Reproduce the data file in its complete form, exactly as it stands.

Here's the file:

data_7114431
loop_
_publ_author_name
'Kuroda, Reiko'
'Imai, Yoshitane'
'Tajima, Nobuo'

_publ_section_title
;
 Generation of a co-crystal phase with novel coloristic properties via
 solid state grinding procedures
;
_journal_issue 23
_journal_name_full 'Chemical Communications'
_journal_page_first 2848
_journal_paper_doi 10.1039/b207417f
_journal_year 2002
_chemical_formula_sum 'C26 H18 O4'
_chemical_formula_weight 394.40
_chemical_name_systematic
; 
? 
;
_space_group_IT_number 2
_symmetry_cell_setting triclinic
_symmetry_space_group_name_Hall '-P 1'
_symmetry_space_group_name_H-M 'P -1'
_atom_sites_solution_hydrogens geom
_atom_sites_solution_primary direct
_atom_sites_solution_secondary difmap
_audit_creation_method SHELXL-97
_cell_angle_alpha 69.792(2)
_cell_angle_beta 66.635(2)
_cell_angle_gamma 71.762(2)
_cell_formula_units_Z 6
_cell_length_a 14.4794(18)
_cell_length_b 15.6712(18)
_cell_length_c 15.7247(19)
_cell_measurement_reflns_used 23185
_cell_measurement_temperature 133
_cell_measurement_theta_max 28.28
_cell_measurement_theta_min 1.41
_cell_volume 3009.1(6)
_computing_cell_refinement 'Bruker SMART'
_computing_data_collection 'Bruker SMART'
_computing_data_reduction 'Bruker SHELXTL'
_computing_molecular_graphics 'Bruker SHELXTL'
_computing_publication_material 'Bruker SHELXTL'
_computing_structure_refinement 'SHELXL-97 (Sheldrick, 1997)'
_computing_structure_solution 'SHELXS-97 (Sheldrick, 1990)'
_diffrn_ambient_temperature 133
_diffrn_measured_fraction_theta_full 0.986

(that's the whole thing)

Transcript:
data_7114431
loop_
_publ_author_name
'Kuroda, Reiko'
'Imai, Yoshitane'
'Tajima, Nobuo'

_publ_section_title
;
 Generation of a co-crystal phase with novel coloristic properties via
 solid state grinding procedures
;
_journal_issue 23
_journal_name_full 'Chemical Communications'
_journal_page_first 2848
_journal_paper_doi 10.1039/b207417f
_journal_year 2002
_chemical_formula_sum 'C26 H18 O4'
_chemical_formula_weight 394.40
_chemical_name_systematic
; 
? 
;
_space_group_IT_number 2
_symmetry_cell_setting triclinic
_symmetry_space_group_name_Hall '-P 1'
_symmetry_space_group_name_H-M 'P -1'
_atom_sites_solution_hydrogens geom
_atom_sites_solution_primary direct
_atom_sites_solution_secondary difmap
_audit_creation_method SHELXL-97
_cell_angle_alpha 69.792(2)
_cell_angle_beta 66.635(2)
_cell_angle_gamma 71.762(2)
_cell_formula_units_Z 6
_cell_length_a 14.4794(18)
_cell_length_b 15.6712(18)
_cell_length_c 15.7247(19)
_cell_measurement_reflns_used 23185
_cell_measurement_temperature 133
_cell_measurement_theta_max 28.28
_cell_measurement_theta_min 1.41
_cell_volume 3009.1(6)
_computing_cell_refinement 'Bruker SMART'
_computing_data_collection 'Bruker SMART'
_computing_data_reduction 'Bruker SHELXTL'
_computing_molecular_graphics 'Bruker SHELXTL'
_computing_publication_material 'Bruker SHELXTL'
_computing_structure_refinement 'SHELXL-97 (Sheldrick, 1997)'
_computing_structure_solution 'SHELXS-97 (Sheldrick, 1990)'
_diffrn_ambient_temperature 133
_diffrn_measured_fraction_theta_full 0.986